For the second year in a row, stock photography agency Shutterstock has asked its design team to mash-up its library of 30 million stock photos, vector graphics, and illustrations into original new pop art-styled posters for Academy Award Best Picture contenders. And many of these are more memorable than the originals.
In the original poster for Martin Scorsese’s The Wolf of Wall Street, for example, a smug Leonardo DiCaprio folds his hands in front of a scene of bacchanalia representing the pre-Bear Stearns stock market. I prefer Shutterstock's version, designed by Jordan Roland, which channels the art of Robert Dowd to a show a hundred dollar bill's likeness of Benjamin Franklin with a bloodied nose.
Similarly, Cristin Burton's adaptation of Alexander Payne's Nebraska poster embraces Andy Warhol's pop art portraits of consumer products to symbolically represent much of the film's plot—from Bruce Dern's past life as a mechanic, to the road trip he and his son take through the titular state—as represented via a pool of oil dribbling from beneath the can. The bright colors of Shutterstock’s version also manage to subvert the film's actual monochrome, black-and-white look.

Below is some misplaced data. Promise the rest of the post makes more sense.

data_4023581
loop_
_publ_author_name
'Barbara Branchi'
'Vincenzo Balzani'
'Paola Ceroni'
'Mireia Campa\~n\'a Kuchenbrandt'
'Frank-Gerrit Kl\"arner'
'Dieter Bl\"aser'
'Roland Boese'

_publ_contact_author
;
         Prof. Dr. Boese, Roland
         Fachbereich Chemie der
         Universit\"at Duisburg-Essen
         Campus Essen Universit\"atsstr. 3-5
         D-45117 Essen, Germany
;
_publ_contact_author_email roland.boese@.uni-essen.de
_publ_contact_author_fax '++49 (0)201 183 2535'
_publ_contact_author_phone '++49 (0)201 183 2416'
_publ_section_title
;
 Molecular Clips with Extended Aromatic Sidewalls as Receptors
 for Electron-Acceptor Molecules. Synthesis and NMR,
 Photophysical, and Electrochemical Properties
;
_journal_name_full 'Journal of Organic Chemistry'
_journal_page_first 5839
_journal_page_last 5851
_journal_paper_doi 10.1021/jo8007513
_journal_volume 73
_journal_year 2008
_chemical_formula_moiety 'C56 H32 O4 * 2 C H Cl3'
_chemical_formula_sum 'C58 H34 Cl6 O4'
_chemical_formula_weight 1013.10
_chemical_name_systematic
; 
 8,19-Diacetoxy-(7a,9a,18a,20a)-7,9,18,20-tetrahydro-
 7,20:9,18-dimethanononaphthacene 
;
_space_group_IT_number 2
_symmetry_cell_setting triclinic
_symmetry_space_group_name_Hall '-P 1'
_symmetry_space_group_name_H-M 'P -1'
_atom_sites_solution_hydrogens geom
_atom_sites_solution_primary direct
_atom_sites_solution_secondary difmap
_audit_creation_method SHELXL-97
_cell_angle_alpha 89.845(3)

Some of these, though, I like less. Deanna Paquette's version of Spike Jonez's Her poster embraces the color scheme of the original, but also, perhaps, is too overtly symbolic of the film's plot about the intertwining of technology and romance. I much prefer the original poster, which is just a photo of a mustached Joaquin Phoenix. It somehow says everything about the nebbish loneliness of his character.
Likewise, Kathy Cho's Twelve Years a Slave cover doesn't have the power of the original, which simply shows actor Chiwetel Ejiofor running across a black expanse, both to and from nowhere. And while I kind of like Lily Ou's pop art take on Gravity, it looks more like the cover to a B-52's CD than a film about existential loneliness, the human survival instinct, and the power of hope.
There are also posters for American Hustle, Dallas Buyer's Club, Captain Phillips and Philomena. They're all interesting, thought-provoking interpretations of some of 2013's best films, and enough to make you wonder why pop art hasn't influenced the graphic design of movie posters nearly the same way it has books.
Check out the full collection here.